Zafón also sets his story in a place that modifies and magnifies it strongly, locating it in two distinct Barcelonas: one before World War II, in which, dominated by families of great renown, the right surname already means a future of fortune and success; and the other during the post-war period, where the remnants of prejudice still remains, but the large families no longer exists, leaving only a few abandoned mansions. Thus, by making a counterpoint between these two realities, the author pushes the reader to reflect on whether the fate of its main characters, Daniel and Julián, is determined also by the period in which they live, or if it is only their actions that condemn or save them.

It is also efficient the device that Zafón uses to correspond thematically the historical period of the Barcelonas with the tone and tension of their story. The youth of Julián Carax, who goes through the period of the Spanish Civil War, for example, is filled with an atmosphere of dread and urgency, with his forbidden love gradually creating the sensation that everything is about to fall apart. Meanwhile, the story of Daniel, which begins in 1945, follows a time, if still traumatized, full of discoveries and opportunities, in which even a beggar can be a poet and still manage to get back on top in life.

Talking of beggars, Fermín Romero de Torres is one of the most memorable characters in the book. His sentences are always so full wit (“Destiny is usually just around the corner. Like a thief, a hooker, or a lottery vendor: its three most common personifications. But what destiny does not do is home visits) that astute readers will probably try to memorize them to tell to their partners, pretending to be that smart. Other characters, such as Nuria Monfort, the hatter and Inspector Fumero, are also very well developed following a pattern common to all characterizations in the novel: anyone can be good or bad depending on the point of view we are following. In this sense, the hatter, Julián’s father, gains prominence because he is the character with the most discrepant descriptions about his motivations, helping develop a complex personality.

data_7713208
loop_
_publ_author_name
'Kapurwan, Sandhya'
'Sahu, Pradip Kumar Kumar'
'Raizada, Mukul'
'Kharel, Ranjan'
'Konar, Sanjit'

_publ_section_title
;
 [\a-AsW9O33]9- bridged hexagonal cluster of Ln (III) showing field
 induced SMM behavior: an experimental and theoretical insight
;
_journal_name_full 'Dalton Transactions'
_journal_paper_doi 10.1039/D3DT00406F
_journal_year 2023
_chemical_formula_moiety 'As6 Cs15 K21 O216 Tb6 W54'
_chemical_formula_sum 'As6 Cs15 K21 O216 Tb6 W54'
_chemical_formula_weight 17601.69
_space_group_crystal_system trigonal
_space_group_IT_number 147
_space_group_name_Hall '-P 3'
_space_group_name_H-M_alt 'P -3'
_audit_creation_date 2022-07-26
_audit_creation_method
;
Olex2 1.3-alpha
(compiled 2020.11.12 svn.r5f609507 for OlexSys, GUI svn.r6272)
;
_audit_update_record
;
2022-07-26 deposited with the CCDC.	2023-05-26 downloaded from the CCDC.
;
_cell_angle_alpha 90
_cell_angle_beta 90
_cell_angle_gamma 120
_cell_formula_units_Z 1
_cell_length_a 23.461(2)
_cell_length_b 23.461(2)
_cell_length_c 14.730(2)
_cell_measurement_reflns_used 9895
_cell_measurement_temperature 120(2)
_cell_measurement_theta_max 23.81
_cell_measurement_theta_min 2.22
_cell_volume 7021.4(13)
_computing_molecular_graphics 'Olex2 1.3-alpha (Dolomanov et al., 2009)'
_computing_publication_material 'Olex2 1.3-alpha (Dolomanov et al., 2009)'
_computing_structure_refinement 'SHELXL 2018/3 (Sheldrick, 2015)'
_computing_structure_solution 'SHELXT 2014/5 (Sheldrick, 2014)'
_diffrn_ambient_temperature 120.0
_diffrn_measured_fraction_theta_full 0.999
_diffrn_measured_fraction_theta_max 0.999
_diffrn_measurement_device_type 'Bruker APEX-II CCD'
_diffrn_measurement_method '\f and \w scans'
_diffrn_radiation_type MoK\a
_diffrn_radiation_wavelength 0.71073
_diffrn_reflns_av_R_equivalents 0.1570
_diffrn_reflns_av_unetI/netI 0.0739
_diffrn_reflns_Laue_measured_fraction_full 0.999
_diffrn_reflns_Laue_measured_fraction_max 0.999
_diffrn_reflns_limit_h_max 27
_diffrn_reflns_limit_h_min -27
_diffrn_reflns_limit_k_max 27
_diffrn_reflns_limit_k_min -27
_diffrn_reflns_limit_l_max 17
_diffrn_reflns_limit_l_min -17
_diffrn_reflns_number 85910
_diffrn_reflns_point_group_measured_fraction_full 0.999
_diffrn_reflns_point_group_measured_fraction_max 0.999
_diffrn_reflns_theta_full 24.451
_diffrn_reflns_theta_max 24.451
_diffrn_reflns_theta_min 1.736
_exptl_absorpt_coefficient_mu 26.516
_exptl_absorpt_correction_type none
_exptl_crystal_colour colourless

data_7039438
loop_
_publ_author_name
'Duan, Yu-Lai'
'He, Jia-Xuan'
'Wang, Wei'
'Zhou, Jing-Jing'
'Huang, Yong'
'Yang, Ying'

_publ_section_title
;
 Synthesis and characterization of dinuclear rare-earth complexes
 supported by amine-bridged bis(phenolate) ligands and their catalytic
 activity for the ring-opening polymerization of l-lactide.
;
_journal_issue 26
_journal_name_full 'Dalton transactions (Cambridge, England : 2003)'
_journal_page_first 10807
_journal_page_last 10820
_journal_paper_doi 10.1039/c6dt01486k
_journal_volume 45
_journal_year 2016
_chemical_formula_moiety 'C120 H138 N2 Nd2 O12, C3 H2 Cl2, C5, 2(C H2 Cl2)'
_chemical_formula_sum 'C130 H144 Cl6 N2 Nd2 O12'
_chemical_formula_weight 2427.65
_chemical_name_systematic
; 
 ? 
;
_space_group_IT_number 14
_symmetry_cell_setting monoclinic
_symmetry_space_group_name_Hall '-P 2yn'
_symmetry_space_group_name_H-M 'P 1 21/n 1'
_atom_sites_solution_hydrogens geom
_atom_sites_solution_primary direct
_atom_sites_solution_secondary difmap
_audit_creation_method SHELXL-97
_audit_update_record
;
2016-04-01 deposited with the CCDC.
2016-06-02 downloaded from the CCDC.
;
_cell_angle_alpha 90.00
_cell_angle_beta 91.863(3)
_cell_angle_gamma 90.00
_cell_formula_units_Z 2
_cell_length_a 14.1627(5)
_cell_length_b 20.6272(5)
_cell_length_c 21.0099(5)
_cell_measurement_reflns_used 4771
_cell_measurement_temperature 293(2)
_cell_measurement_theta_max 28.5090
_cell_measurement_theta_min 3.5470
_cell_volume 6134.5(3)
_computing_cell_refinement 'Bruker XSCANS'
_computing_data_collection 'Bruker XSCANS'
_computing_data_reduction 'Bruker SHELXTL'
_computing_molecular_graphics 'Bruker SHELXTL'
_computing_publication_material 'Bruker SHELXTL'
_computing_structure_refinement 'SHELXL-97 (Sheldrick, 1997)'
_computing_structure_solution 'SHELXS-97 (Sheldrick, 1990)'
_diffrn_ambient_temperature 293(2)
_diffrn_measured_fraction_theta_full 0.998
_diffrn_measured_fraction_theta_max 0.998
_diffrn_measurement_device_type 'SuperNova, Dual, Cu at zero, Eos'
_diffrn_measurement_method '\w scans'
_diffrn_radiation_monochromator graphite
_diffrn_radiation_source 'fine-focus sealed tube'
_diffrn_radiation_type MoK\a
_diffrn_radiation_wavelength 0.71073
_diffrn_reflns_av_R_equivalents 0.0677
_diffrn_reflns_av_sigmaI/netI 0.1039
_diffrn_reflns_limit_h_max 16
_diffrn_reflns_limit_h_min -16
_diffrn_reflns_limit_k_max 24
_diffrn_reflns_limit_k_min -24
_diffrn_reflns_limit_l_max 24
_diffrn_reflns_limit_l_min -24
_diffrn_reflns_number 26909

Zafón, however, eventually makes small slips and one of the most significant happens near the end of the book, in a chapter of gigantic exposition, narrated from the point of view of the character of Nuria Monfort. In this chapter, Zafón is so excited by the tragic lyricism and romanticism of the story of Julián Carax, that he makes Nuria describe situations, dialogues and actions that she never saw or could have known, especially with that level of detail. However, since the author makes this chapter one of the most emotional and rewarding of the novel, which would certainly be lost if Nuria did not exacerbate her narration, this carelessness does not diminish the strength of the work.

The Shadow of the Wind, by working the parallel between the stories of Daniel and Julian, shows that, in the end, author and reader can live a similar journey through the same book. And if Zafón seems to be pessimistic about the future of the art (“Bea says that the art of reading is slowly dying, that it’s an intimate ritual, that a book is a mirror that offers us only what we already carry inside us, that when we read, we do it with all our heart and mind, and great readers are becoming more scarce by the day.”), the excellent reception and success that the novel had in the countries in which it was released may, perhaps, constitute a proof of the contrary.

December 04, 2018.

Originally published in Portuguese on March 11, 2015.


Carlos Ruiz Zafón




January 25th 2005 by Penguin Books

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Rodrigo Lopes
I'm a book critic who happens to love games as well. Except Bioshock Infinite. Ugh.